To celebrate the rain this morning I went all out and made a smoothie which I haven't done in quite some time. This mornings creation is definitely money in a blender and money in my body. It is soooo tasty!
  • 1 small frozen banana
  • 1/2 avocado
  • 1 large spoonful of cocoa powder
  • 1 small spoon of raw, local honey
  • 1 spoonful of almond butter
  • 1 cup raw whole milk
  • 5 ice cubes
This is seriously money folks. I might add that using raw whole milk makes this thing amazingly creamy and frothy. The awesome fat in there has this amazing power to really froth up in a blender. I purchase my raw whole milk from a grass-fed dairy so it is of exceptional quality and I love it. If you don't have your own source of raw dairy products, I encourage you to purchase as close to home as possible. Now go get it!

Thursday, July 19, 2012

Go Walk America

Many of you know that this past spring I had the opportunity to travel from Gainesville, Florida to Atlanta, Georgia with Mr. Barrett Keene as he walks across the country on his mission to support orphaned and abandoned children. His specific walk, Go Walk America, has led him roughly half way across the United States so far and will continue to lead him to San Francisco as he meets with folks along the way to spread the word about the Global Orphan Project. Their work aids orphaned and abandoned children by providing school uniforms and orphan care as well as providing jobs for adults in those areas producing the uniforms in newly established sewing centers.

This past weekend I had the blessing of hosting Barrett and his current walking partner and van driver, Michael. As I speak they are entering the world of western Kansas, enduring the 105 degree repetitive daily temperatures that we are experiencing here. Yet even as I walked with them on Saturday across Dickinson County in the sweltering hot sun, Barrett's comment to me was, "Kansas isn't as bad as I thought it was going to be." I'm not sure what he was expecting but to hear that 100 degrees temps with no cloud cover and very few trees really isn't so bad I'm quite impressed. One can learn a lot from the interactions with this dude about the power of a positive attitude and a complete trust in God to provide daily needs. Every day is a new adventure and definitely provides stories worth writing home about.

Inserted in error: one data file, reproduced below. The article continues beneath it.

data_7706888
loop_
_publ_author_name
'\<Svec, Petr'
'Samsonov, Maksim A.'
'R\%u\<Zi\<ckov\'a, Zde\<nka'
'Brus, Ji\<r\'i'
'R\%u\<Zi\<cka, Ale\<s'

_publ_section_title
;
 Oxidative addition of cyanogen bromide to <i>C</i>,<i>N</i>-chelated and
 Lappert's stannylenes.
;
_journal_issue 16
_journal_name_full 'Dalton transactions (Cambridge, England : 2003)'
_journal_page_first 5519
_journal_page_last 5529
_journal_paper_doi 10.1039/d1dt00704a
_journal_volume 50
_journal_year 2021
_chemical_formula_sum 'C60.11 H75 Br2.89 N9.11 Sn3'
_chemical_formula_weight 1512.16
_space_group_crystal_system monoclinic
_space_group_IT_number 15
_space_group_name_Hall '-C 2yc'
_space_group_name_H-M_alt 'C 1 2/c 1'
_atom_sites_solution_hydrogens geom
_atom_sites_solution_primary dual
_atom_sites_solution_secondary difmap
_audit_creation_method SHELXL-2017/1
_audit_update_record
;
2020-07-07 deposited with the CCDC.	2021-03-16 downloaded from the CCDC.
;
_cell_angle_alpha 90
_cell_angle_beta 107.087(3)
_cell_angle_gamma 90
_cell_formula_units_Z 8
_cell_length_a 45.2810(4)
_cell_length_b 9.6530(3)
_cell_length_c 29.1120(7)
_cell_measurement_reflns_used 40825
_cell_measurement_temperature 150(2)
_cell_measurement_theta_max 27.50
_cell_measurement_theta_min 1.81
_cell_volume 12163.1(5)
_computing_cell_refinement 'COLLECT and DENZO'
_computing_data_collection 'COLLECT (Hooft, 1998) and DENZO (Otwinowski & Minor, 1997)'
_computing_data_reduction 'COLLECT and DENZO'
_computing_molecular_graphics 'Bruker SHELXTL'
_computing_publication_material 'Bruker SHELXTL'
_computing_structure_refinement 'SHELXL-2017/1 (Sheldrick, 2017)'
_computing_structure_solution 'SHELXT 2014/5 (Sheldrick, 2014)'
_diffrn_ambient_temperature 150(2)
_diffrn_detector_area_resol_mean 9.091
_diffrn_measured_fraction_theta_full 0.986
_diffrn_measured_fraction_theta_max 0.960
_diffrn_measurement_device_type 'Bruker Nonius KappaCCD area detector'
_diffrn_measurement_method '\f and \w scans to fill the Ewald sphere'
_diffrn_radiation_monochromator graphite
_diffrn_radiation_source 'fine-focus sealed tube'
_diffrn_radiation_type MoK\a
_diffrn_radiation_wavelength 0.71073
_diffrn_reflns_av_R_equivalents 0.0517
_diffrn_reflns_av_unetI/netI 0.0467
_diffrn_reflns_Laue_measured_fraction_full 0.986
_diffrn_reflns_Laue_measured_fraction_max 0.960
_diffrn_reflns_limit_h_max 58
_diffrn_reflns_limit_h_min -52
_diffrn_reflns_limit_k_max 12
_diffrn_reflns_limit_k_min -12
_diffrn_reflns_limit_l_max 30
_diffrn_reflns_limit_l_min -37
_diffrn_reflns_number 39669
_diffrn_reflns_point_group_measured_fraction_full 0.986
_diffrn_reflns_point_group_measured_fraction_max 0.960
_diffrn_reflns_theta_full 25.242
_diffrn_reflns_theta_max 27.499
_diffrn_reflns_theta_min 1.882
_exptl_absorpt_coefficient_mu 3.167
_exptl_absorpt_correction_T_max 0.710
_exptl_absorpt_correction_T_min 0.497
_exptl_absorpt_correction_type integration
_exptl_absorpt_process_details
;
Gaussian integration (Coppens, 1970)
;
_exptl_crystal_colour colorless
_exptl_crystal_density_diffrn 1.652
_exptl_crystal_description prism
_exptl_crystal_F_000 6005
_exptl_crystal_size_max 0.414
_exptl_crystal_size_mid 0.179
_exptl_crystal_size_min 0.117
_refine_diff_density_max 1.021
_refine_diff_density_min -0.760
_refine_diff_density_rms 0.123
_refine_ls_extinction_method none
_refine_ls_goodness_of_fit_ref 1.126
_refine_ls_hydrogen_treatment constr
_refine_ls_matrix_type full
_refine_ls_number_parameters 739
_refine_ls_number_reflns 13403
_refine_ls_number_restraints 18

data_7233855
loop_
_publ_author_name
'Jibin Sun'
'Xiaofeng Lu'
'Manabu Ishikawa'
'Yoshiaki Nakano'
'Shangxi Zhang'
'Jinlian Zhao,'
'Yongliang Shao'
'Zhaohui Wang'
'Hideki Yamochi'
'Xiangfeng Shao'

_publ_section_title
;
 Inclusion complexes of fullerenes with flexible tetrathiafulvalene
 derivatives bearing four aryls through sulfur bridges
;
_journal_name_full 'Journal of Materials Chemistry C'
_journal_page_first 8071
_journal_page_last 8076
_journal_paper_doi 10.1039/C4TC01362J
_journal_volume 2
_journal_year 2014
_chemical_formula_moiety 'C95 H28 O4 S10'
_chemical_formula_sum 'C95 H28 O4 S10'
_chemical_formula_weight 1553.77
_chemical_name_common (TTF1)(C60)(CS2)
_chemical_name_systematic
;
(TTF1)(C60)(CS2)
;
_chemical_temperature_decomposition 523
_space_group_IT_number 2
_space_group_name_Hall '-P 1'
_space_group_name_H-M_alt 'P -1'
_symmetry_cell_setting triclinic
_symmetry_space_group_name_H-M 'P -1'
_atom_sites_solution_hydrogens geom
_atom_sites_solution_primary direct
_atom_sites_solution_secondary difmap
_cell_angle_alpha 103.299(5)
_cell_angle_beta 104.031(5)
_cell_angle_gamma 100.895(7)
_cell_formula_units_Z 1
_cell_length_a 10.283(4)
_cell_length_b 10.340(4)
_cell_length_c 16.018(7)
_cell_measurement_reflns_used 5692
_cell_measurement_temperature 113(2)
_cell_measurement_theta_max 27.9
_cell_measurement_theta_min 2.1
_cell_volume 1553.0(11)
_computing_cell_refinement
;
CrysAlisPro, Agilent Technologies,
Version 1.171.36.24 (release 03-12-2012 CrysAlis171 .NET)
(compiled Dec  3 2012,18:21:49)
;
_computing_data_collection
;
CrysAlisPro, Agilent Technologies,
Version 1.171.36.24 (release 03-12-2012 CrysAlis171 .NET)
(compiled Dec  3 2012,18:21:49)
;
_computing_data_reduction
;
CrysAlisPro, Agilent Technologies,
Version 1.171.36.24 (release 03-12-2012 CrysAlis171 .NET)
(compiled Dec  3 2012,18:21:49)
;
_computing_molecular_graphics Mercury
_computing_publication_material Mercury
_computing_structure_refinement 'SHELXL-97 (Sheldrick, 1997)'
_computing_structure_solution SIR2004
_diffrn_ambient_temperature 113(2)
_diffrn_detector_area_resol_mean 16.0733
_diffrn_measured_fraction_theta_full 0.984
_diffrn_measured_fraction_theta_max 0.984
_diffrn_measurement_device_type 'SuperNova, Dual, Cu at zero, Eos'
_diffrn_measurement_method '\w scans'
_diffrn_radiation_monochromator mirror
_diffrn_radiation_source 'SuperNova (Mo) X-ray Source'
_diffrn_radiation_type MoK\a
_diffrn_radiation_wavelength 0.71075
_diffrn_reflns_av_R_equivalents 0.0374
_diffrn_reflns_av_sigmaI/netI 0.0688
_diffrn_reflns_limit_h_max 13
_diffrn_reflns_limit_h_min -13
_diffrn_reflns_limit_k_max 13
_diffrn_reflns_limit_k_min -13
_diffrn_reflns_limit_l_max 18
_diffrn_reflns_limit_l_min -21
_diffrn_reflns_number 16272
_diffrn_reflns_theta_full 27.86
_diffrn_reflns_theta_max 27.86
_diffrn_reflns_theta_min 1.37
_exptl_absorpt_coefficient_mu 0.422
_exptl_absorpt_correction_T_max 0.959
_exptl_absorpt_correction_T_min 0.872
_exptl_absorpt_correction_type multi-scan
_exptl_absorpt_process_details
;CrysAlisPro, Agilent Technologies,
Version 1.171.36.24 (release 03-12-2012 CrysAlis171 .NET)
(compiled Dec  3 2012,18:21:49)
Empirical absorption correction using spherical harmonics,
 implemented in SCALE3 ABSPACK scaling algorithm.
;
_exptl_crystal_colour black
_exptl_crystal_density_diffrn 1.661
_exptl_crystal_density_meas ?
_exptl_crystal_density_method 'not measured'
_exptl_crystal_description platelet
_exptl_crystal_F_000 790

It was my joy to host Barrett and Michael in my own humble abode. I'm pretty proud to report that I successfully got Barrett to eat not only several meals including zucchini but even a breakfast frittata with swiss chard in it. Whoop! Whoop!

Sunday, July 15, 2012

Zucchini Hummus

Here's another inspiring summer squash recipe. My plants are still going strong although I have started to notice the squash bugs presence. It won't be long before they start to die off, but I'm okay with that. I recently was inspired by a recipe for summer squashummus.

I started out by sauteeing about 5 cups of chopped zucchini. No need to peel the squash first, just saute until nice and soft. Added it to the food processor with 2 Tablespoons tahini, along with 1/2 teaspoon salt, about 1 teaspoon cumin, 1 teaspoon paprika, 4 garlic cloves, and 1 Tablespoon lemon juice.

Pretty tasty. It is definitely more liquid like than the hummus that I'm used to, but it was fabulous with my no-knead overnight bread dipped in it.

Sunday, July 1, 2012

Sauerkraut Production

Yesterday my mother and I got busy in the kitchen after a harvest of her red and green cabbage. I get so excited thinking about eating the product of our toil and the work of fermentation. We put together three different sauerkraut recipes and I'm pretty pumped about all of them.

We used a purple garlic sauerkraut recipe from Holistic Kid. 
Our roasted jalapeno and garlic sauerkraut recipe came from Balanced Bites
One giant bowl of shredded cabbage.

I love garlic and there was certainly copious in these krauts!

Into the basement for fermentation to do it's magic.

One crock of plain sauerkraut